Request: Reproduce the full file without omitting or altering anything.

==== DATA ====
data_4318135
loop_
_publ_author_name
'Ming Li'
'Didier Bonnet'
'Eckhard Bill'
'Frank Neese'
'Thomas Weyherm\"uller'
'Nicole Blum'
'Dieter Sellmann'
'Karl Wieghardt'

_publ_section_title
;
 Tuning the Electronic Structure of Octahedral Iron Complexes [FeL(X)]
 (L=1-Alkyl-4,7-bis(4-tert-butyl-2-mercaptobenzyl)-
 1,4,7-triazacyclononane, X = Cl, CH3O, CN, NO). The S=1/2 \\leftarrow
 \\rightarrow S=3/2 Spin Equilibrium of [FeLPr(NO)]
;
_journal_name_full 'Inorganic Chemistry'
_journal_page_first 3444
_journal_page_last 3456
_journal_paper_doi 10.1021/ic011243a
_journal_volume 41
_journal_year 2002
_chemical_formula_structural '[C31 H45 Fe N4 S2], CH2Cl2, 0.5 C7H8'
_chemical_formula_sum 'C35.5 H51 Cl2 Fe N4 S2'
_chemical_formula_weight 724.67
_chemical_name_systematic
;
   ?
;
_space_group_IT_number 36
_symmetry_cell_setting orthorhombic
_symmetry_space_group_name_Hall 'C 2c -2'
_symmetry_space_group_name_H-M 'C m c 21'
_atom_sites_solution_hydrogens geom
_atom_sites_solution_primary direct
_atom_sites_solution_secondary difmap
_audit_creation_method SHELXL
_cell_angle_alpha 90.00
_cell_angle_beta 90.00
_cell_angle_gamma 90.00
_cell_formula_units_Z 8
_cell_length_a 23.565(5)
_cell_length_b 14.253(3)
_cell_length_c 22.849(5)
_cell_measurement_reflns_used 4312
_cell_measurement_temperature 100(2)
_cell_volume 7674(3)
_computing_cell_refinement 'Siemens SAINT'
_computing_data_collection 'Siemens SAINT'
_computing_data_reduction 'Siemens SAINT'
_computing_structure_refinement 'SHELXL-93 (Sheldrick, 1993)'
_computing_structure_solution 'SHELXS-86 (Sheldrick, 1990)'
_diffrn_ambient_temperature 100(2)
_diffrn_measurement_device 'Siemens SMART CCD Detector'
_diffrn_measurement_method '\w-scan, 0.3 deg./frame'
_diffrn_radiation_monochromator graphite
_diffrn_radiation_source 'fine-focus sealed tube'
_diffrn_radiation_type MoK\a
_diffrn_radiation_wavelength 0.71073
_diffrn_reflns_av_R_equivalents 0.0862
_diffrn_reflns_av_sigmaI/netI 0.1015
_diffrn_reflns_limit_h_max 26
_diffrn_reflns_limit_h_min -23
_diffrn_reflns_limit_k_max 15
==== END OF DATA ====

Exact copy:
data_4318135
loop_
_publ_author_name
'Ming Li'
'Didier Bonnet'
'Eckhard Bill'
'Frank Neese'
'Thomas Weyherm\"uller'
'Nicole Blum'
'Dieter Sellmann'
'Karl Wieghardt'

_publ_section_title
;
 Tuning the Electronic Structure of Octahedral Iron Complexes [FeL(X)]
 (L=1-Alkyl-4,7-bis(4-tert-butyl-2-mercaptobenzyl)-
 1,4,7-triazacyclononane, X = Cl, CH3O, CN, NO). The S=1/2 \\leftarrow
 \\rightarrow S=3/2 Spin Equilibrium of [FeLPr(NO)]
;
_journal_name_full 'Inorganic Chemistry'
_journal_page_first 3444
_journal_page_last 3456
_journal_paper_doi 10.1021/ic011243a
_journal_volume 41
_journal_year 2002
_chemical_formula_structural '[C31 H45 Fe N4 S2], CH2Cl2, 0.5 C7H8'
_chemical_formula_sum 'C35.5 H51 Cl2 Fe N4 S2'
_chemical_formula_weight 724.67
_chemical_name_systematic
;
   ?
;
_space_group_IT_number 36
_symmetry_cell_setting orthorhombic
_symmetry_space_group_name_Hall 'C 2c -2'
_symmetry_space_group_name_H-M 'C m c 21'
_atom_sites_solution_hydrogens geom
_atom_sites_solution_primary direct
_atom_sites_solution_secondary difmap
_audit_creation_method SHELXL
_cell_angle_alpha 90.00
_cell_angle_beta 90.00
_cell_angle_gamma 90.00
_cell_formula_units_Z 8
_cell_length_a 23.565(5)
_cell_length_b 14.253(3)
_cell_length_c 22.849(5)
_cell_measurement_reflns_used 4312
_cell_measurement_temperature 100(2)
_cell_volume 7674(3)
_computing_cell_refinement 'Siemens SAINT'
_computing_data_collection 'Siemens SAINT'
_computing_data_reduction 'Siemens SAINT'
_computing_structure_refinement 'SHELXL-93 (Sheldrick, 1993)'
_computing_structure_solution 'SHELXS-86 (Sheldrick, 1990)'
_diffrn_ambient_temperature 100(2)
_diffrn_measurement_device 'Siemens SMART CCD Detector'
_diffrn_measurement_method '\w-scan, 0.3 deg./frame'
_diffrn_radiation_monochromator graphite
_diffrn_radiation_source 'fine-focus sealed tube'
_diffrn_radiation_type MoK\a
_diffrn_radiation_wavelength 0.71073
_diffrn_reflns_av_R_equivalents 0.0862
_diffrn_reflns_av_sigmaI/netI 0.1015
_diffrn_reflns_limit_h_max 26
_diffrn_reflns_limit_h_min -23
_diffrn_reflns_limit_k_max 15